Estimation of vegetation LAI from hyperspectral reflectance data: Effects of soil type and plant architecture
Darvishzadeh, R. ; Skidmore, A.K. ; Atzberger, C. ; Wieren, S.E. van - \ 2008
International Journal of applied Earth Observation and Geoinformation 10 (2008)3. - ISSN 0303-2434 - p. 358 - 373.
leaf-area index - canopy chlorophyll density - radiative-transfer models - satellite data - broad-band - biophysical variables - spectral reflectance - thematic mapper - wheat canopies - winter-wheat
The retrieval of canopy biophysical variables is known to be affected by confounding factors such as plant type and background reflectance. The effects of soil type and plant architecture on the retrieval of vegetation leaf area index (LAI) from hyperspectral data were assessed in this study. In situ measurements of LAI were related to reflectances in the red and near-infrared and also to five widely used spectral vegetation indices (VIs). The study confirmed that the spectral contrast between leaves and soil background determines the strength of the LAI¿reflectance relationship. It was shown that within a given vegetation species, the optimum spectral regions for LAI estimation were similar across the investigated VIs, indicating that the various VIs are basically summarizing the same spectral information for a given vegetation species. Cross-validated results revealed that, narrow-band PVI was less influenced by soil background effects (0.15 ¿ RMSEcv ¿ 0.56). The results suggest that, when using remote sensing VIs for LAI estimation, not only is the choice of VI of importance but also prior knowledge of plant architecture and soil background. Hence, some kind of landscape stratification is required before using hyperspectral imagery for large-scale mapping of vegetation biophysical variables.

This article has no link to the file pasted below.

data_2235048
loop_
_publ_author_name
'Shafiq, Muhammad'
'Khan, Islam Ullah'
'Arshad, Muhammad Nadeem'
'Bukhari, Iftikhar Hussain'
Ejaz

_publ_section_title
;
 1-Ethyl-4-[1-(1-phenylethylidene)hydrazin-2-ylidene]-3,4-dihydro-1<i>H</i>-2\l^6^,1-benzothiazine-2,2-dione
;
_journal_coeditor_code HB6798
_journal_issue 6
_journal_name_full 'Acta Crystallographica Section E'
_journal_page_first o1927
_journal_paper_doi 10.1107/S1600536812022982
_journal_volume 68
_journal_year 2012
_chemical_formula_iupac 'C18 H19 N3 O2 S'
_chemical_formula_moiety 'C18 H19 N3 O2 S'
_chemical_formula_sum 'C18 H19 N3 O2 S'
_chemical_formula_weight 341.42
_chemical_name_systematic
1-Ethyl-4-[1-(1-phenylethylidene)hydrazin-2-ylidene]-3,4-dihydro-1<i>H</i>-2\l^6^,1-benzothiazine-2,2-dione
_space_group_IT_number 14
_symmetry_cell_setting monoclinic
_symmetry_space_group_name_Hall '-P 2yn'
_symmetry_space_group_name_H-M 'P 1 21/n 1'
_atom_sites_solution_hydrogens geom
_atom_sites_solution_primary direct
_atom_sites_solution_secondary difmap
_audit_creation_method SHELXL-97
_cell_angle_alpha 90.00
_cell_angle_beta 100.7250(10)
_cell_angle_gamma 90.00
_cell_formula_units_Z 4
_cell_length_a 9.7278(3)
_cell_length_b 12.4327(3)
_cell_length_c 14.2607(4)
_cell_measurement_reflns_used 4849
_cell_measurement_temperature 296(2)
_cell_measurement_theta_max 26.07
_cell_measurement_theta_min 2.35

Hyperspectral indices for detecting changes in canopy reflectance as a result of underground natural gas leakage
Noomen, M.F. ; Smith, K.L. ; Colls, J.J. ; Steven, M.D. ; Skidmore, A.K. ; Meer, F.D. van der - \ 2008
International Journal of Remote Sensing 29 (2008)20. - ISSN 0143-1161 - p. 5987 - 6008.
leaf pigment content - vegetation indexes - red-edge - chlorophyll content - plant stress - precision agriculture - spectral reflectance - wheat genotypes - water index - leaves
Natural gas leakage from underground pipelines is known to affect vegetation adversely, probably by displacement of the soil oxygen needed for respiration. This causes changes in plant and canopy reflectance, which may serve as indicators of gas leakage. In this study, a covariance analysis was performed between reflectance indices of maize (Zea mays) and wheat (Triticum aestivum) canopies and oxygen concentrations in a simulated natural gas leak. Twenty-nine days after oxygen shortage occurred, the reflectance indices had the highest correlation with oxygen concentrations in the soil, for both species. The effect was consistent within species but the absolute values varied between the species. Normalization by adding a constant value to the control index of one species resulted in significant linear regression models for several indices. The indices with the highest regression coefficients were used to predict the oxygen concentration in the soil. This showed that the gas leakage caused reflectance changes up to 0.5m from the source. As it could not be proven that oxygen shortage was the cause of the reflectance changes, further work is needed to study the side-effects of gas leakage, such as bacterial oxygen depletion, on plant growth and reflectance.